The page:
In October, I have been teaching a variety of classes in Teton County including the chronic disease management class, hand-washing and germ reduction at preschools, fraud and scam protection as Senior Centers and the recent Babysitter Boot Camp where twelve area youth received six hours of instruction.  We have had our planning meetings for 4-H for the year and are working on the teen leadership program.  The 4-H Food Drive in Choteau was last week and brought in nearly 1700 pounds of food and close to $500 in donations for the Teton County Food Pantry.  A team of 4-H youth plans the event each year and gains leadership skills coordinating the event. Brent Roeder, Ag Agent, and Susan Antonsen, 4-H volunteer, chaperoned six Teton County 4-H youth at the Ambassador Fall Training in Bozeman last weekend.  Research shows that the youth who learn leadership skills through 4-H apply those skills when they become adults serving in a variety of capacities in their communities.

I am looking forward to a new line up of classes in November including Strong People, Powerful Tools for Caregivers and Cooking in the Slow Lane.  

Building Strength: Strong People


The MSU Extension Office in Teton County plans to offer the StrongPeople strength training class in Choteau starting November 1 on Tuesdays and Thursdays. Class will be from noon-1:00 p.m. and will continue through December 20.  This strength training class is a one-hour class, two days a week and will be held at Choteau City Hall.  Participants work through a series of weight-lifting and strength-training exercises.  Strength training improves:  muscle mass, strength, balance, bone density, arthritis symptoms, metabolic rate, glucose/lipid profiles and mental health.  The class is based on research from Dr. Miriam Nelson of Tufts University. The program, which uses free weights, is adaptable for a variety of fitness levels, and is available to both men and women.  The strength training class, taught by Jane Wolery, is for participants who are ages 16-100.  A minimum of 10 registered participants is required to offer the class.  


Please call the MSU Teton County Extension for registration packet and information about the StrongPeople class. The StrongPeople class does require a series of paperwork, including medical release forms.  The registration packets can be mailed or emailed to potential participants, as well as picked up at the Extension Office. The first 20 people with completed registration materials are guaranteed a spot in the class.  Others will be put on a waiting list. If there is ample interest, a second session may be added at 8:30 a.m.


Participants of previous classes have reported a variety of improvements, including relief from chronic pain, improved strength, increased sleep quality and an uplifted mental attitude.   

The StrongPeople participants will get an educational bonus with a variety of daily discussion topics from MSU Extension Family Consumer Science.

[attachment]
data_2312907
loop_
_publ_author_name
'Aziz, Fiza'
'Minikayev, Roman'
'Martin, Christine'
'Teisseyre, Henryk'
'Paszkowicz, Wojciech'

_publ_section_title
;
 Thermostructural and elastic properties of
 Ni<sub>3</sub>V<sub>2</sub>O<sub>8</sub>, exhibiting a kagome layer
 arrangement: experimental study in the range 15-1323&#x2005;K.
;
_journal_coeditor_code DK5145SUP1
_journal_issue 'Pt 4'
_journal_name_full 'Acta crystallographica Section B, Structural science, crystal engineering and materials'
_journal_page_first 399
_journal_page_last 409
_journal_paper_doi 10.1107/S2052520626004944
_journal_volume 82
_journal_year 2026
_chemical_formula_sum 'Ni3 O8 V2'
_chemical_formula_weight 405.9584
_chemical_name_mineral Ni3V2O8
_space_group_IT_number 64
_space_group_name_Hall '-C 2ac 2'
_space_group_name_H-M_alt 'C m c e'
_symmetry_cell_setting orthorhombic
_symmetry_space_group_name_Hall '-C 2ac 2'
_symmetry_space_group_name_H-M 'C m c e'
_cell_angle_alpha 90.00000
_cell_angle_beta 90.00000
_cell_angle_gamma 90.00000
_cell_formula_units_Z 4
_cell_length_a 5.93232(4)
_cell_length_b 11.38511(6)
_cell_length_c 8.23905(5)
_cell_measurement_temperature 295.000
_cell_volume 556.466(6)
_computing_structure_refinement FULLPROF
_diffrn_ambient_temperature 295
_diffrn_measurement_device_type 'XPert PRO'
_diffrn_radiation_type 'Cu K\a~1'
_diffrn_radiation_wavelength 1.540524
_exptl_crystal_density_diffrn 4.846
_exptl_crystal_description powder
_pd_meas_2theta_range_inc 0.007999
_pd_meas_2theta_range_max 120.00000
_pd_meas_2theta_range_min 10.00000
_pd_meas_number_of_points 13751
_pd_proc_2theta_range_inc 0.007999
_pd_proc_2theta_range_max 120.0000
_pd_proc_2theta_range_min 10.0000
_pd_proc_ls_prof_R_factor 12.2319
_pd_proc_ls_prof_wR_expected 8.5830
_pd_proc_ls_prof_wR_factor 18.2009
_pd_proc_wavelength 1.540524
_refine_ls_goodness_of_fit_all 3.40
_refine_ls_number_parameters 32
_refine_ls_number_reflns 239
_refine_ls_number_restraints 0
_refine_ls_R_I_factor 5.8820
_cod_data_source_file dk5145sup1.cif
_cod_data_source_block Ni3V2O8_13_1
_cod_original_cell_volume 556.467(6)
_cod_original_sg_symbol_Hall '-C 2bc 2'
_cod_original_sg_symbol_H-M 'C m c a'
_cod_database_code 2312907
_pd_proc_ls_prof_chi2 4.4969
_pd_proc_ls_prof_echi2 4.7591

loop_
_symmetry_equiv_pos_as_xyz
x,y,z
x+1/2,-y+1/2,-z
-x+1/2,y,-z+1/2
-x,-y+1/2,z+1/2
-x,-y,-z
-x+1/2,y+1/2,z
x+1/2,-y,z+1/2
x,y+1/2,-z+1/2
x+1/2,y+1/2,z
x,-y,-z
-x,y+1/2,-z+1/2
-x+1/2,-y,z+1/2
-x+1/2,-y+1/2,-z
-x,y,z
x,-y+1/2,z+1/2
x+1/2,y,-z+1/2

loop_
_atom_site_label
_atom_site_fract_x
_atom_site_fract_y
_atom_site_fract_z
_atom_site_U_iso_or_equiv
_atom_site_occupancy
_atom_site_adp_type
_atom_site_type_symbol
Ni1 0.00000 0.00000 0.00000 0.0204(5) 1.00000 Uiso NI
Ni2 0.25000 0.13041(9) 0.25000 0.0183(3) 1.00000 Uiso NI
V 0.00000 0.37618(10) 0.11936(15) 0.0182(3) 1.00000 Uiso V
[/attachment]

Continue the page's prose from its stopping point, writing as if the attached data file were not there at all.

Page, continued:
eParenting -- Free Parenting Information Sent to Your Email

MSU Extension offers parenting education via free email subscription
Teton County, MT, January 6, 2017– Montana State University Extension has partnered with University of Wisconsin-Extension to deliver “eParenting® High-Tech Kids,” which provides ideas on using digital media to stay close to children and strengthen family relationships.
Beginning mid-January and running through mid-June, weekly emails will describe short, practical and positive tips on parenting and using digital media with children. The short emails will contain links to more resources for parents.  A parent who participated in Montana last year said, “"It helped me realize that I am not the only parent having these issues with my children and it offers strategies that can get you back on track with teaching and helping your child develop into an adult.”  Another parent added that the messages “reminded me to take a minute to simply reflect on being purposeful in my parenting whether technology was involved or not."
In Teton County many schools participated in eParenting last year by sending messages directly to families.  Several schools plan to start the eParenting emails soon.  People not automatically receiving eParenting messages through their schools can subscribe for the free information by visiting, http://msuextension.org/eParenting/subscription.html.   Grandparents and other adults are welcome to register, because we know having more caring and informed adults in the life of a child is a benefit.  You do not need to live in Montana to sign up, either, so feel free to share this opportunity with friends and relatives in other locations.    
To learn more about eParenting, watch the video at: http://fyi.uwex.edu/eparenting/.
MSU Extension is a statewide educational outreach network that applies unbiased, research-based university resources to address community needs. Visit msuextension.org for more information.